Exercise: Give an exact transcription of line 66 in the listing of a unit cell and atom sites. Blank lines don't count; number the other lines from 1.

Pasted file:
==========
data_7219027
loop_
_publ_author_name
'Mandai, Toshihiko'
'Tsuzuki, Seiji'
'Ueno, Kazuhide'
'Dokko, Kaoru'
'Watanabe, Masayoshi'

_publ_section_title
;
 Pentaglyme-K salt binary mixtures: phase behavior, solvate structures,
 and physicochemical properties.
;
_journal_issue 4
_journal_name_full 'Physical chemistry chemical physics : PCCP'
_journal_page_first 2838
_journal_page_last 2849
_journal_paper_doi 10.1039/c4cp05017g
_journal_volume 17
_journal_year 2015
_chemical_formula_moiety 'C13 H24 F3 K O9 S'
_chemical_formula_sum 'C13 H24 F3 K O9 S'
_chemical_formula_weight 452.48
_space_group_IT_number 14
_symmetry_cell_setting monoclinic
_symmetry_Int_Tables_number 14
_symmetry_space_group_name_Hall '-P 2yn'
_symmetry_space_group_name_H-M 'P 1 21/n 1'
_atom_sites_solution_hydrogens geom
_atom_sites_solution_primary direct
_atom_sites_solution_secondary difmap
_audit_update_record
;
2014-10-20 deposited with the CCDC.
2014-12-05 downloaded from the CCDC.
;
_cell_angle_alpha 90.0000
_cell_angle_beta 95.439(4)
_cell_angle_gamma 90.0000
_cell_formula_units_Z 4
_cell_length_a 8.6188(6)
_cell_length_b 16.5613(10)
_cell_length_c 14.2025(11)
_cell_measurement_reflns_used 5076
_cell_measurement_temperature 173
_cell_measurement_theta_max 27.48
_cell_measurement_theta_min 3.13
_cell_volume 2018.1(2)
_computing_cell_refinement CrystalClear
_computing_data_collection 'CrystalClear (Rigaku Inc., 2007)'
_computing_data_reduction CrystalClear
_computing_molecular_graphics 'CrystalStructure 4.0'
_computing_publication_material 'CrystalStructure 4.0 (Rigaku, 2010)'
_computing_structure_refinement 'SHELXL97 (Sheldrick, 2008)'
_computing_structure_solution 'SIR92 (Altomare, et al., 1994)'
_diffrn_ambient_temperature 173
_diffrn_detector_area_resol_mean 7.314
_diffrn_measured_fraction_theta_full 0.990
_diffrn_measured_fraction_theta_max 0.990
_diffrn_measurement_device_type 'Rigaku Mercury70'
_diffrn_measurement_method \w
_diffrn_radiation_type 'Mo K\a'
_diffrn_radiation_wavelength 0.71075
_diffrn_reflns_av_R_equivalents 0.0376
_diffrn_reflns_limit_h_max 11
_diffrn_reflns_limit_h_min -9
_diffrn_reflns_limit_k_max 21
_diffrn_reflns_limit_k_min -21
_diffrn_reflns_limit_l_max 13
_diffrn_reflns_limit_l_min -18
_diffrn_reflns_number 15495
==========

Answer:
_diffrn_reflns_limit_h_min -9